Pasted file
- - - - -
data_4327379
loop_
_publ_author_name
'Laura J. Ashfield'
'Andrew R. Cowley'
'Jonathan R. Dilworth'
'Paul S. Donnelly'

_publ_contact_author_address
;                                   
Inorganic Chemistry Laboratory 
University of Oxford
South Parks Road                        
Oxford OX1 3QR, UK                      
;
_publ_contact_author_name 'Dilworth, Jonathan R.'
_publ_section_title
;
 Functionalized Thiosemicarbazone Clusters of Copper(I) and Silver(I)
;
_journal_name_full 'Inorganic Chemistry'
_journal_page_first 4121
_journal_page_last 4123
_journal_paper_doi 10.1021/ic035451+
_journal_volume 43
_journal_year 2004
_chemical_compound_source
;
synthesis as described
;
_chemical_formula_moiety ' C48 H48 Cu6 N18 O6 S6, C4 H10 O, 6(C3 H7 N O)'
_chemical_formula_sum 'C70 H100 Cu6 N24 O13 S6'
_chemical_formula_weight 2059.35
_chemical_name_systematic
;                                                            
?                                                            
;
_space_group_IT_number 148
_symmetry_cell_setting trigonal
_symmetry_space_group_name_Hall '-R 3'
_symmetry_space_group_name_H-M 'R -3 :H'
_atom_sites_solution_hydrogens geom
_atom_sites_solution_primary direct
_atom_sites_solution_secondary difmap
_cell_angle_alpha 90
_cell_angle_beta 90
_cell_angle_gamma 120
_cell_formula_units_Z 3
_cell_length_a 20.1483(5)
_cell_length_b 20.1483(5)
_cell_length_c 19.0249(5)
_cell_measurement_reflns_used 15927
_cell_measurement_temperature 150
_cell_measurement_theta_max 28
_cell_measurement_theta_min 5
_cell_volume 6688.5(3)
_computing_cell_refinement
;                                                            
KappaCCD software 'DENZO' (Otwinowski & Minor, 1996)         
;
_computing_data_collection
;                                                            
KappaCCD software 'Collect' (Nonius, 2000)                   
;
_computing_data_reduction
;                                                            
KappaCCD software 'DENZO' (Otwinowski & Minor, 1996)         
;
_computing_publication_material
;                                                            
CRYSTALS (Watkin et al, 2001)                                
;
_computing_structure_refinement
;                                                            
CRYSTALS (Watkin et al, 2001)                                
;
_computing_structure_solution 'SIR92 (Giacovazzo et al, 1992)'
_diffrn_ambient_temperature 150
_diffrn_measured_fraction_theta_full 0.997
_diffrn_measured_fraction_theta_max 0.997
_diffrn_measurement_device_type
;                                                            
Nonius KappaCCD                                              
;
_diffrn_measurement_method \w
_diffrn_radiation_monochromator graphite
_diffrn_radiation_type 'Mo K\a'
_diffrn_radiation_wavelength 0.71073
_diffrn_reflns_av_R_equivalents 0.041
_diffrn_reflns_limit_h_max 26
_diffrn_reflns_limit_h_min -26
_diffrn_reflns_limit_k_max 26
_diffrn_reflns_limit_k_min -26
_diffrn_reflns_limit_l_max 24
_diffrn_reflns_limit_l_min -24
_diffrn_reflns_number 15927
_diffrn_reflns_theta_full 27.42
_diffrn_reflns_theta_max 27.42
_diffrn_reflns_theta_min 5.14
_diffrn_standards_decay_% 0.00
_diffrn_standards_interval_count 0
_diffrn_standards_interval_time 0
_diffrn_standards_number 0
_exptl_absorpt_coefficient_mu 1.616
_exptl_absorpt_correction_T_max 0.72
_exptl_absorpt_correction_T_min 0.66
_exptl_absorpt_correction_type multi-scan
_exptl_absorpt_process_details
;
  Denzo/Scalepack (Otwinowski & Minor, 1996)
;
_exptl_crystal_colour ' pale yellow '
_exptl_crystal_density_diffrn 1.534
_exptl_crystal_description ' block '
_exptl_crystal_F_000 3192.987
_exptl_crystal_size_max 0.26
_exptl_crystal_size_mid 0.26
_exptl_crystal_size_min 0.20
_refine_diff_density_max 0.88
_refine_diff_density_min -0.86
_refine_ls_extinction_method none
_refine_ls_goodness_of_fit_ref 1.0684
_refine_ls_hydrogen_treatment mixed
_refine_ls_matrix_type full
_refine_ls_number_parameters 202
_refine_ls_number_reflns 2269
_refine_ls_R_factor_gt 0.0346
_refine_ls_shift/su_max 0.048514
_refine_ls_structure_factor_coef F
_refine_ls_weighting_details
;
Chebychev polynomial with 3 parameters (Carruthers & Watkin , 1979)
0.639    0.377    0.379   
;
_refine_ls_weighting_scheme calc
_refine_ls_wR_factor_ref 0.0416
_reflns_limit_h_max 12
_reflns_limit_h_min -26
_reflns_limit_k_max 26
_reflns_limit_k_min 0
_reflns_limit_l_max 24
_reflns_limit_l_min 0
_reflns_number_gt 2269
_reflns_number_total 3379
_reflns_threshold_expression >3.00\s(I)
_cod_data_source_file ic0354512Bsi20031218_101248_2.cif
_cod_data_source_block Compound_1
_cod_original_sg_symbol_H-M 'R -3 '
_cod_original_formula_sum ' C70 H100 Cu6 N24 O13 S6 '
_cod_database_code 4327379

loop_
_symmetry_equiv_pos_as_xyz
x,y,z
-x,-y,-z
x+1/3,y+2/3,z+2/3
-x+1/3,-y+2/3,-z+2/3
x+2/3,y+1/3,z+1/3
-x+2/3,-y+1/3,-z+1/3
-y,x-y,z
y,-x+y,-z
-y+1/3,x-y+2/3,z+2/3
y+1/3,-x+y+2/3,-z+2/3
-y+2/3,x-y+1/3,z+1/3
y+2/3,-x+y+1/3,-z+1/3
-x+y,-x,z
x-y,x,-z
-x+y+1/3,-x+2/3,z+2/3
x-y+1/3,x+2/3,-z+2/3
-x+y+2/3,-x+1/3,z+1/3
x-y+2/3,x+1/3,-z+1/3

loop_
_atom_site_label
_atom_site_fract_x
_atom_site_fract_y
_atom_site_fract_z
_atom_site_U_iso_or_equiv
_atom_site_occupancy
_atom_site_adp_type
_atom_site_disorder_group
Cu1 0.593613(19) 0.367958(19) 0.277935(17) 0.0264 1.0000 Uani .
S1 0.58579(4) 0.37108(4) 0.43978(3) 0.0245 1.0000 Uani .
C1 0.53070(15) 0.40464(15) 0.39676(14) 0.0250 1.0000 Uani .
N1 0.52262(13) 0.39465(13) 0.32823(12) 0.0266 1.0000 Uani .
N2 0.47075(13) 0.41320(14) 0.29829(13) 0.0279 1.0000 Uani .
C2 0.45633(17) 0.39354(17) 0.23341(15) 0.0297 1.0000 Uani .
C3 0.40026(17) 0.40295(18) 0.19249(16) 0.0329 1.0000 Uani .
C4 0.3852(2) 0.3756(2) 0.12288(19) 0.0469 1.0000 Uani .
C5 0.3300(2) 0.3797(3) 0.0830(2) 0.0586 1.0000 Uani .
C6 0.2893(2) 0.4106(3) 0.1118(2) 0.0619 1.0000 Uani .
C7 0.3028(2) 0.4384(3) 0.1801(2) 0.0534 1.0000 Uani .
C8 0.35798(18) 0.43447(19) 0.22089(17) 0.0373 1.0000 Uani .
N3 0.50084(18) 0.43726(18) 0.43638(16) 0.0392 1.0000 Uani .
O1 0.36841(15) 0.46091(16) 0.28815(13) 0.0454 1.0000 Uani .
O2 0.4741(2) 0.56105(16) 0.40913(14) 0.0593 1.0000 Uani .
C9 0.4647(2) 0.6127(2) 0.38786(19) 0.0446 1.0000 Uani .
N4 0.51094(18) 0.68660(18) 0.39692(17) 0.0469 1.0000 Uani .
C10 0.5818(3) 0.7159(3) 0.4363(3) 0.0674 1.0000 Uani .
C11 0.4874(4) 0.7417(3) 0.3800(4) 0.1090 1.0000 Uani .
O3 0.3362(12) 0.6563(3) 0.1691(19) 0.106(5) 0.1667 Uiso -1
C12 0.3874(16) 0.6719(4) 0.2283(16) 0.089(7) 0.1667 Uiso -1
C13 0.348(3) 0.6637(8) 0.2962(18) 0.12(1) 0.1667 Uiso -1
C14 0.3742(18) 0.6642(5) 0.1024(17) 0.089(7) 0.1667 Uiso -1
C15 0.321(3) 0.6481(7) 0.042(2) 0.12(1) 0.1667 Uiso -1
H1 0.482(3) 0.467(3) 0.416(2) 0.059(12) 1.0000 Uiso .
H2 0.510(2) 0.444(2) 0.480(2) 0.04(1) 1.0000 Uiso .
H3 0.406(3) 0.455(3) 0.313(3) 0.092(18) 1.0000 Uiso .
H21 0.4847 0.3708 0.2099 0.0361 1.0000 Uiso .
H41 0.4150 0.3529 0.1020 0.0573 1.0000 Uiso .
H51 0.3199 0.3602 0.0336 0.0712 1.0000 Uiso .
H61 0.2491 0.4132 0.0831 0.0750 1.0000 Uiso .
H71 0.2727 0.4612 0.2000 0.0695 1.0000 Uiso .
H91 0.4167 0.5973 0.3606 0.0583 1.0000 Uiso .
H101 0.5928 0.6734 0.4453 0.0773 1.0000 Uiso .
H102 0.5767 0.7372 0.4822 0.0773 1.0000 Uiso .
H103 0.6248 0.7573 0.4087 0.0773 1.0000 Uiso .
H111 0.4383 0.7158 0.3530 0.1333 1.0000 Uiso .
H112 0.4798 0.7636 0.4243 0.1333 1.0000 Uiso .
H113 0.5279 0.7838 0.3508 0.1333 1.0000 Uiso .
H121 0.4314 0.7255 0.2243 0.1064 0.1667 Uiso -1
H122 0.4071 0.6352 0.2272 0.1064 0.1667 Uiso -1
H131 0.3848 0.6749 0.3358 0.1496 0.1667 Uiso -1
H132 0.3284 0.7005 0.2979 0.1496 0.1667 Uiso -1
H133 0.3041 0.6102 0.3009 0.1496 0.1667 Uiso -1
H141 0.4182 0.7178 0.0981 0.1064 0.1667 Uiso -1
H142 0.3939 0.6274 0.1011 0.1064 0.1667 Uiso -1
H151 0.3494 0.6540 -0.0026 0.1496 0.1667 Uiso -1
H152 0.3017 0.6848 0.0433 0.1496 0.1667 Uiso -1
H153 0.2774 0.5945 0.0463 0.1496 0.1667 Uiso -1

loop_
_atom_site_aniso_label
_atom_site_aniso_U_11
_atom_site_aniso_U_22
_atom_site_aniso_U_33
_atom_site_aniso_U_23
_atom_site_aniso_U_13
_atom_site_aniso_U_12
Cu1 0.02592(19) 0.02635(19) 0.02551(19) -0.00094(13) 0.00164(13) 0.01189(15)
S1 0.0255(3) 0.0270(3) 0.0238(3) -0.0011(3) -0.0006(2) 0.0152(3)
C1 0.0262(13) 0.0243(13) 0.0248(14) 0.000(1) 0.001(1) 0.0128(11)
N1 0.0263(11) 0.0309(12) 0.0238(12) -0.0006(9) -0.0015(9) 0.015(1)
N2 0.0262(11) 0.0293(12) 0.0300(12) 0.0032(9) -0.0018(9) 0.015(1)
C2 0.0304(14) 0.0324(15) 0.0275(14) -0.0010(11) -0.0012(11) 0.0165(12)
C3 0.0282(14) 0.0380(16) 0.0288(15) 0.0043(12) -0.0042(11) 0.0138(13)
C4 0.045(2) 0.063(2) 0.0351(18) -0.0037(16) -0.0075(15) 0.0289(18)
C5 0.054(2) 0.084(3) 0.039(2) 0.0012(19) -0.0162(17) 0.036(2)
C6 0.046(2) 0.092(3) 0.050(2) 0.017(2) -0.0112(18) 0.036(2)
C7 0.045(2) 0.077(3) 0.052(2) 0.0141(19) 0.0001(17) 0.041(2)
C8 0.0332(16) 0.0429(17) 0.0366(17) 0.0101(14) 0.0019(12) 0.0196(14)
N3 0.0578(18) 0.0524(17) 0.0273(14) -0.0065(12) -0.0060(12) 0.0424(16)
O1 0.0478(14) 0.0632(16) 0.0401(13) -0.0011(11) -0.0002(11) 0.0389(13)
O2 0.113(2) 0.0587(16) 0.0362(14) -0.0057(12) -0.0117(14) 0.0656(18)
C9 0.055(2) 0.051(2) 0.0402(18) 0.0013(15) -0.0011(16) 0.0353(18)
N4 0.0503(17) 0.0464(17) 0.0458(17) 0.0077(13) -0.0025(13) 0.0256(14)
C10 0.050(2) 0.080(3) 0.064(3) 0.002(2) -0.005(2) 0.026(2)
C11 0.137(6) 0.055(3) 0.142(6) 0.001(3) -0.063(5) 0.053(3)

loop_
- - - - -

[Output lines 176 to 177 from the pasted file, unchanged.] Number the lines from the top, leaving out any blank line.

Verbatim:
_atom_site_occupancy
_atom_site_adp_type